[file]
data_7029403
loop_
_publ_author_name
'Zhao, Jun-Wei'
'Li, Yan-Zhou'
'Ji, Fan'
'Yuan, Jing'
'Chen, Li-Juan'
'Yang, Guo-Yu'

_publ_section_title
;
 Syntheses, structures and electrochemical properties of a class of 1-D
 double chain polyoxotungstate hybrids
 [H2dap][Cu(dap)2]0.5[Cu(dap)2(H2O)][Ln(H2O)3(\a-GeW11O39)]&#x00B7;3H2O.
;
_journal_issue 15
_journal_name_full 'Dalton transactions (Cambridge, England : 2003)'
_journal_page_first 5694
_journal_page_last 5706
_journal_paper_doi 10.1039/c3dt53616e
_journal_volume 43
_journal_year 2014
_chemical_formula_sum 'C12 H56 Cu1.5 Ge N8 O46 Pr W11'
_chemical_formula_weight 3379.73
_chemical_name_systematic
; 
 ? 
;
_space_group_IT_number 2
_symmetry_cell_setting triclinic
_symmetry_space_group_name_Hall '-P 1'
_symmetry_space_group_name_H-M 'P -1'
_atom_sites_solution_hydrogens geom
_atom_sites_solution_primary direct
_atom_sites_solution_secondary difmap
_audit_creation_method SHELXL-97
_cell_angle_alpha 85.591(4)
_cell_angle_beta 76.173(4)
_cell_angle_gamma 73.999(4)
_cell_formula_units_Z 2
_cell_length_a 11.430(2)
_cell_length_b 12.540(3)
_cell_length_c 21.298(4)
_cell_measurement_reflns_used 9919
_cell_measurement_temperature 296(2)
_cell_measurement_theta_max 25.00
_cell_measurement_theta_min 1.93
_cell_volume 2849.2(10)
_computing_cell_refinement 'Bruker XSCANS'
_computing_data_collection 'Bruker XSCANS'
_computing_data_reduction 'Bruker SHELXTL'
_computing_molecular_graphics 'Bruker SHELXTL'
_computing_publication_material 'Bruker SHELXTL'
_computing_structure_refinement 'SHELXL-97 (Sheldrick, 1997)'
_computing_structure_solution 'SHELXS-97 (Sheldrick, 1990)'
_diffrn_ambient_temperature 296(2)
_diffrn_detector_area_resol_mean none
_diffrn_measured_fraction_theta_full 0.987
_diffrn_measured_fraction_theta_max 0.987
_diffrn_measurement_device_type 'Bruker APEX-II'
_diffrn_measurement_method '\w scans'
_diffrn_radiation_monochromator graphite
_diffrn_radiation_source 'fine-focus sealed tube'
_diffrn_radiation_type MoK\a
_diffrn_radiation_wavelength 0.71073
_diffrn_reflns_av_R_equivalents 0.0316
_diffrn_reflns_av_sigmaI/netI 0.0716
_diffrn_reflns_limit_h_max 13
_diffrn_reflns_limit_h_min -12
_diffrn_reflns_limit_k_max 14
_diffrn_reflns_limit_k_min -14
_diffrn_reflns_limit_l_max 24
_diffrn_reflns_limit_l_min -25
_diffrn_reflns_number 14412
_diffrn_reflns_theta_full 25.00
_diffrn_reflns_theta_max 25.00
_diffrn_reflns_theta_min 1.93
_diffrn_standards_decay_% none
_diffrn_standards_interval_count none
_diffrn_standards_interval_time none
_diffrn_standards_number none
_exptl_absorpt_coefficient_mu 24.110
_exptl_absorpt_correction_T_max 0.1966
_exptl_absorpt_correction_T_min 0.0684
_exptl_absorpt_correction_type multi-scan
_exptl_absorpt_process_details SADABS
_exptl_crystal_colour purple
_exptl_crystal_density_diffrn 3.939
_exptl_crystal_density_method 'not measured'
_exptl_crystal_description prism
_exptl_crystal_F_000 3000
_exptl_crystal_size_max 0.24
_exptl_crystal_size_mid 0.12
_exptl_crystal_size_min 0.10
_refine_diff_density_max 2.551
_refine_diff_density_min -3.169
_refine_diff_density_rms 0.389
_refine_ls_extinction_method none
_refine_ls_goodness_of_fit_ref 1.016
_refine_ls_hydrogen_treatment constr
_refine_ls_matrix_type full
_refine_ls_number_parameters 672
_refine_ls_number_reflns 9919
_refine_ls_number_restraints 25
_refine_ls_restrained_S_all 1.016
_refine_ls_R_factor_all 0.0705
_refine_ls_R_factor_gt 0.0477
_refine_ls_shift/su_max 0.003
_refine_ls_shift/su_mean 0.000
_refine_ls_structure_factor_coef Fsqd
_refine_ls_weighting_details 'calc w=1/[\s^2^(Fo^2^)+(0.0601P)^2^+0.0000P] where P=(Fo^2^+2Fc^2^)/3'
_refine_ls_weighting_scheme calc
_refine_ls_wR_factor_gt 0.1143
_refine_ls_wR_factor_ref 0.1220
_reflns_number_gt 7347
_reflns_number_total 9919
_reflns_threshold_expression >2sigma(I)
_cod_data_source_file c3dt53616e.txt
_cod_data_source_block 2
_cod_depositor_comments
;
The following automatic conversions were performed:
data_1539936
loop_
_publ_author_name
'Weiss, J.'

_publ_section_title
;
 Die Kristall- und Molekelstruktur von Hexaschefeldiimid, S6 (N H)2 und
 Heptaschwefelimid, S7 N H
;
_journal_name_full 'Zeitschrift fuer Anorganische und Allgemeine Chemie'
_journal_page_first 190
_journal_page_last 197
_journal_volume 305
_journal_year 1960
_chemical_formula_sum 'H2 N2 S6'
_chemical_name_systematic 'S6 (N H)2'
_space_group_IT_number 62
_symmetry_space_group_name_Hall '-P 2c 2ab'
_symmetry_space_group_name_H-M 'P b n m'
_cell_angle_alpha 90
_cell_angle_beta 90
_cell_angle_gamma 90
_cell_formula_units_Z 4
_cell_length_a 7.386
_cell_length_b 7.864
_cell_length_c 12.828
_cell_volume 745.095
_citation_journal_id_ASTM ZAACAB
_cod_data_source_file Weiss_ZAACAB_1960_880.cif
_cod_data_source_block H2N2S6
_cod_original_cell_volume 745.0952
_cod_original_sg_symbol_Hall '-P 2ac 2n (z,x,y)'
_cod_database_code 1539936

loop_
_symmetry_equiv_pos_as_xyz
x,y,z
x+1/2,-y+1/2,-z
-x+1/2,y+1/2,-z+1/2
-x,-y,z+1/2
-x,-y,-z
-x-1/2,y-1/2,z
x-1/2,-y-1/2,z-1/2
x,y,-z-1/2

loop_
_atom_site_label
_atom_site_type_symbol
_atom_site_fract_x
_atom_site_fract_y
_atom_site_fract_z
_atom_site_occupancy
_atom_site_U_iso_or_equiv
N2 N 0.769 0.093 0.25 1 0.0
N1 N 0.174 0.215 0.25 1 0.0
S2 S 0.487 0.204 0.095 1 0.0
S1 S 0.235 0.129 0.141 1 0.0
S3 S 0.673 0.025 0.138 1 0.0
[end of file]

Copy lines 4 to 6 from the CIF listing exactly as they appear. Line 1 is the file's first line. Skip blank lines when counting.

'Zhao, Jun-Wei'
'Li, Yan-Zhou'
'Ji, Fan'